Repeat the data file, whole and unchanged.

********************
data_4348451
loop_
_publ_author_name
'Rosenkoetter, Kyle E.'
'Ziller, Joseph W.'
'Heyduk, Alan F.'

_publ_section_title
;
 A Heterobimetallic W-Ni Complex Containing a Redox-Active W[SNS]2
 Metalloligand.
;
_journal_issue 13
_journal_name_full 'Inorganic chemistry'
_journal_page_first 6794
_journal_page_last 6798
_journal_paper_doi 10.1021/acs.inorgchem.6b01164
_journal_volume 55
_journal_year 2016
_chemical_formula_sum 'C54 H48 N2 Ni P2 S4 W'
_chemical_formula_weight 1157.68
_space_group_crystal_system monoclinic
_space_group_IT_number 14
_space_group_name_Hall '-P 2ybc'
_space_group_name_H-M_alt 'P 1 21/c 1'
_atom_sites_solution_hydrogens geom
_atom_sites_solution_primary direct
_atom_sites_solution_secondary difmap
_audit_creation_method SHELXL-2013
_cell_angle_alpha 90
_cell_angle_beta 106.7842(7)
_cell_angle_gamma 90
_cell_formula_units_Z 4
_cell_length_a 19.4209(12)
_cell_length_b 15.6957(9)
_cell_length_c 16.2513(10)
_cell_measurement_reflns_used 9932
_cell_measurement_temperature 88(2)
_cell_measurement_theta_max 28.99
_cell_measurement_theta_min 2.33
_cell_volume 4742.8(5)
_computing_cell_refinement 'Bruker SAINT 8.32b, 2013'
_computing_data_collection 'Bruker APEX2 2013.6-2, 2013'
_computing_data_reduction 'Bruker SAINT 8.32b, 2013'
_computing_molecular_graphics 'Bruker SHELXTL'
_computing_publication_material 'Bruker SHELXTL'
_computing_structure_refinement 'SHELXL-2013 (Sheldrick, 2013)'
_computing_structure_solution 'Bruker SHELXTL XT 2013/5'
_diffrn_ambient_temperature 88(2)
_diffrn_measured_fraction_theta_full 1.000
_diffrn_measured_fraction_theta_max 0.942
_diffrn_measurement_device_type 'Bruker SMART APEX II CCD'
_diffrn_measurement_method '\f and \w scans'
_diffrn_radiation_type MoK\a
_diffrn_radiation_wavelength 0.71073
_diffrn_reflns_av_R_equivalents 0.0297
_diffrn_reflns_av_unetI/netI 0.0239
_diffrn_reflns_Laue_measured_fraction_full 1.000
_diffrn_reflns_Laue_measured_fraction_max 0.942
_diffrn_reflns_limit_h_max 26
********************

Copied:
data_4348451
loop_
_publ_author_name
'Rosenkoetter, Kyle E.'
'Ziller, Joseph W.'
'Heyduk, Alan F.'

_publ_section_title
;
 A Heterobimetallic W-Ni Complex Containing a Redox-Active W[SNS]2
 Metalloligand.
;
_journal_issue 13
_journal_name_full 'Inorganic chemistry'
_journal_page_first 6794
_journal_page_last 6798
_journal_paper_doi 10.1021/acs.inorgchem.6b01164
_journal_volume 55
_journal_year 2016
_chemical_formula_sum 'C54 H48 N2 Ni P2 S4 W'
_chemical_formula_weight 1157.68
_space_group_crystal_system monoclinic
_space_group_IT_number 14
_space_group_name_Hall '-P 2ybc'
_space_group_name_H-M_alt 'P 1 21/c 1'
_atom_sites_solution_hydrogens geom
_atom_sites_solution_primary direct
_atom_sites_solution_secondary difmap
_audit_creation_method SHELXL-2013
_cell_angle_alpha 90
_cell_angle_beta 106.7842(7)
_cell_angle_gamma 90
_cell_formula_units_Z 4
_cell_length_a 19.4209(12)
_cell_length_b 15.6957(9)
_cell_length_c 16.2513(10)
_cell_measurement_reflns_used 9932
_cell_measurement_temperature 88(2)
_cell_measurement_theta_max 28.99
_cell_measurement_theta_min 2.33
_cell_volume 4742.8(5)
_computing_cell_refinement 'Bruker SAINT 8.32b, 2013'
_computing_data_collection 'Bruker APEX2 2013.6-2, 2013'
_computing_data_reduction 'Bruker SAINT 8.32b, 2013'
_computing_molecular_graphics 'Bruker SHELXTL'
_computing_publication_material 'Bruker SHELXTL'
_computing_structure_refinement 'SHELXL-2013 (Sheldrick, 2013)'
_computing_structure_solution 'Bruker SHELXTL XT 2013/5'
_diffrn_ambient_temperature 88(2)
_diffrn_measured_fraction_theta_full 1.000
_diffrn_measured_fraction_theta_max 0.942
_diffrn_measurement_device_type 'Bruker SMART APEX II CCD'
_diffrn_measurement_method '\f and \w scans'
_diffrn_radiation_type MoK\a
_diffrn_radiation_wavelength 0.71073
_diffrn_reflns_av_R_equivalents 0.0297
_diffrn_reflns_av_unetI/netI 0.0239
_diffrn_reflns_Laue_measured_fraction_full 1.000
_diffrn_reflns_Laue_measured_fraction_max 0.942
_diffrn_reflns_limit_h_max 26